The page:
China to hold missile tests directly off Taiwan's coast Exercises seen as bid to stifle island-state's notions of independence

March 05, 1996|By Ian Johnson | Ian Johnson,SUN FOREIGN STAFF

BEIJING -- China said this morning that it will start a weeklong series of surface-to-surface missile tests Friday, serving a warning to Taiwan to abandon thoughts of independence and reminding the United States that intervention in the region could lead to war.

The tests are to take place in two areas, directly to the north and to the south of Taiwan, according to a short statement on the government-run New China News Agency.

China warned "relevant countries" and "relevant regions" that their ships and aircraft should not enter the areas during the test period.

"Regions" referred to Taiwan, which China considers a renegade province, not a country. Taiwan has been run since 1945 by the Chinese Nationalist Party, which lost China's civil war to the mainland's communists. The island is to hold elections that China fears will lead to independence.

"They want to influence our shipping, but more importantly they want to demonstrate that they have power over the fate of Taiwan," said Lin Yu-fang, a lecturer at Taiwan's Armed Forces University.

The missile tests are expected to be the start of a series of military exercises, including simulated beach landings. Western diplomats estimate that 150,000 Chinese troops have massed in Fujian province across the 137-mile straits from Taiwan.

With China's air force and navy widely rated as too backward to launch an invasion, military exercises of troops storming beaches could be dismissed as empty propaganda.

But missile tests are feared because Taiwan has no defense against them. The tests are seen as a reminder that China has the power to disrupt the air and sea lanes that are vital to the island's export-based economy.

The threat of war has seen tension rise dramatically in the region, with panic rice-buying taking place in parts of China near where the exercises will occur. Air and shipping traffic already has been disrupted in China, leading to local rumblings that the government's saber-rattling is damaging the local economy.

However, influencing Taiwan's elections has become an overriding concern of Beijing over the past year.

China conducted a series of missile and artillery tests in the waters off Taiwan last July and August to show its anger with Taiwanese President Lee Teng-hui's policies.

Mr. Lee is expected to be re-elected in the first democratic elections for the presidency in Taiwan -- and the first democratic elections in Chinese history for the head of a large Chinese region.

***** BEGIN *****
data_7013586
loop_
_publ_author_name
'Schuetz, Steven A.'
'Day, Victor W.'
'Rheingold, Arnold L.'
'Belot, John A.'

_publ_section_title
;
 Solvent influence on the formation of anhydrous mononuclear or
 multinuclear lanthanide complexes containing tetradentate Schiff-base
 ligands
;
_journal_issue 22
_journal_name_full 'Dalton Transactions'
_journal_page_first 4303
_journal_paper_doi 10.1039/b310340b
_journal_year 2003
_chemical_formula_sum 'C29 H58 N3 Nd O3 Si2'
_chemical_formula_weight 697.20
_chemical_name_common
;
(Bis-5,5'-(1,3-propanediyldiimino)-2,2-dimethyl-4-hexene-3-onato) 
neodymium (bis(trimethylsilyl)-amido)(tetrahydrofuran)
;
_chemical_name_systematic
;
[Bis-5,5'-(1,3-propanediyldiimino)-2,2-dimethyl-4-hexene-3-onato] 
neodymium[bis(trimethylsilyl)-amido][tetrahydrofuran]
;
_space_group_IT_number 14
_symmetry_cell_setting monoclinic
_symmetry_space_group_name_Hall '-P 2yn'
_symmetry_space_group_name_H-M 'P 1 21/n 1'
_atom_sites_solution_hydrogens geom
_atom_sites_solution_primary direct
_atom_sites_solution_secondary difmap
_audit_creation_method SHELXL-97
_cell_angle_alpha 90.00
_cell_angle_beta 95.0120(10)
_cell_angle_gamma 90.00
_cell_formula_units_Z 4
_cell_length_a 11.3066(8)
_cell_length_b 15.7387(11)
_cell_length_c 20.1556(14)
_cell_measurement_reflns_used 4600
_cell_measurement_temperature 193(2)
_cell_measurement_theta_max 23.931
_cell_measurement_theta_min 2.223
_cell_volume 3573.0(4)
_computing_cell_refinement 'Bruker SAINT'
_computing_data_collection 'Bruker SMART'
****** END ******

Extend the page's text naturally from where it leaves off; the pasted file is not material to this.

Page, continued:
China is nervous at the democratic precedent and also opposed to Mr. Lee's expected victory because he is suspected of harboring secret plans to seek independence for Taiwan.

But with Mr. Lee's victory all but assured the tests may have little impact on the elections. Instead they may say more about the growing role of the military in China's domestic politics. Instead of foreign policy overtures to restart negotiations, the tests are a way to show anger without taking real action, some observers say.

"The exercises will take place in part because the Chinese leadership is too weak and divided to do anything else," said Gerald Segal, a fellow at the International Institute for Strategic Studies in London.

The United States also has been drawn into the conflict because China fears a visa it granted Mr. Lee last summer for a private visit was a precursor for greater U.S. recognition of Taiwan and the beginning of the end for Washington's "one-China policy," which recognizes Beijing as the sole representative of China.

The United States also has helped modernize Taiwan's air force, selling advanced F-16 aircraft that give Taiwan air superiority over China.

Whatever the outcome of the missile tests and elections, the clear winner in the current tensions may well be U.S. arms manufacturers, who already are lobbying the administration to sell even more advanced weapons to Taiwan, said Dr. June Teufel Dreyer, a military expert at the University of Miami in Florida.

"Should China be able to convince Taiwan to downplay the significance of these elections, they'll have won a significant propaganda victory without doing any real physical harm to Taiwan," Dr. Dreyer said. "On the other hand, it's being done so ham-handedly as to generate sympathy for Taiwan."

Pub Date: 3/05/96

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